resting heart rate
“Resting Heart Rate”
A large number of patients who come to CVIC find advanced arteriosclerosis without realizing it.
Here are some questions that many patients ask. .
"So what should we do now?"
Indeed, it is normal for many patients to be surprised by arteriosclerosis in their own heart and blood vessels, which they see for the first time. At that time, we talked about the importance of improving arteriosclerosis risk factors such as hypertension, hyperlipidemia, diabetes, and smoking. Recommended. It is also important to monitor lifestyle changes.
First of all, I recommend "monitoring weight and blood pressure" as a very easy thing to do. We believe that we can obtain a great deal of information for health management from weight and blood pressure values.
Information obtained from a sphygmomanometer includes resting pulse in addition to blood pressure. Unless there is an arrhythmia, the pulse and heart rate are usually the same. Resting heart rate is recognized as a very important index in the cardiovascular field, and there are many studies.
One of them was published in 2011 in Norway, in which the resting heart rate of about 30,000 healthy people was followed up for 12 years. Depending on how the initial resting heart rate changes after 12 years, divided into three groups: 70 or less/70-85/85 or more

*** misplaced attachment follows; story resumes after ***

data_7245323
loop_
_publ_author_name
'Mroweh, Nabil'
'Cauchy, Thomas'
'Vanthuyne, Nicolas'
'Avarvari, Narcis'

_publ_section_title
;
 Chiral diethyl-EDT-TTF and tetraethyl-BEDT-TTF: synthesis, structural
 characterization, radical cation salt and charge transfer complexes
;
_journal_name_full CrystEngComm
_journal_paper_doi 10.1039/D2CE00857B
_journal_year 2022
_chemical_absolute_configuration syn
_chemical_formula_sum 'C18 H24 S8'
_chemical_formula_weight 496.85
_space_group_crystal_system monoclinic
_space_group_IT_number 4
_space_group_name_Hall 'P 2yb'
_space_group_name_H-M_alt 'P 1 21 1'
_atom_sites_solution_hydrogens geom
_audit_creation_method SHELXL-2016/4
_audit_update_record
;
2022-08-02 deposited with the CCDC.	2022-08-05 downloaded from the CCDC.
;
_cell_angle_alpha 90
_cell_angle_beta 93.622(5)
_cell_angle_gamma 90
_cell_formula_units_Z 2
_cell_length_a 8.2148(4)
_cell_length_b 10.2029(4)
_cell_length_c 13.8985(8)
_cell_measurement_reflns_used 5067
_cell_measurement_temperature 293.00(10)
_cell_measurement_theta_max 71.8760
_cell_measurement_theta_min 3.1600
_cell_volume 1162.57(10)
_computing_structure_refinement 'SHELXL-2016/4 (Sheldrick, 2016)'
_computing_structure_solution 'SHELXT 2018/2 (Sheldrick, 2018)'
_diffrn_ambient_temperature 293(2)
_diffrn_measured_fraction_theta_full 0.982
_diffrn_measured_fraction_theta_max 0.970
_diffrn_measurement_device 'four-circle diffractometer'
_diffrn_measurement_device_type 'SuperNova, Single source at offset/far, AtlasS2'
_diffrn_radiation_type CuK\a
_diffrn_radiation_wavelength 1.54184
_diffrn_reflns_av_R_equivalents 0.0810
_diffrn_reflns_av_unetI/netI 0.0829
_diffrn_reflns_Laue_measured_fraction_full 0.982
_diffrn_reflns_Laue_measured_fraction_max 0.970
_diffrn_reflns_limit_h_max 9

, to see how much the likelihood of dying from myocardial infarction or angina increases.
The probability of dying from myocardial infarction or angina pectoris is 1 for a person with a resting heart rate of 70 or less and still below 70 after 12 years. Those who have increased to 85 or more after 12 years have a 1.9-fold increase in risk.
People with a resting heart rate of 70-85 had a 1.8-fold increase in risk if they increased to 85 or more after 12 years. On the other hand, if a person who was 70-85 at the first time falls below 70 after 12 years, the second time is also less dangerous than the person with 70-85. There is no such effect in people with a score of 85 or higher on the first dose.
In conclusion, based on data from a very large population of 30,000 people, an increase in resting heart rate over 12 years is associated with an increased risk of dying from myocardial infarction and angina. A possible reason for this is that a decrease in resting heart rate may be associated with a healthy lifestyle (exercise, smoking cessation, etc.). Regular aerobic exercise reduces your resting heart rate. Many marathon runners have a resting heart rate of 40. This may be one reason why aerobic exercise is so effective against heart disease.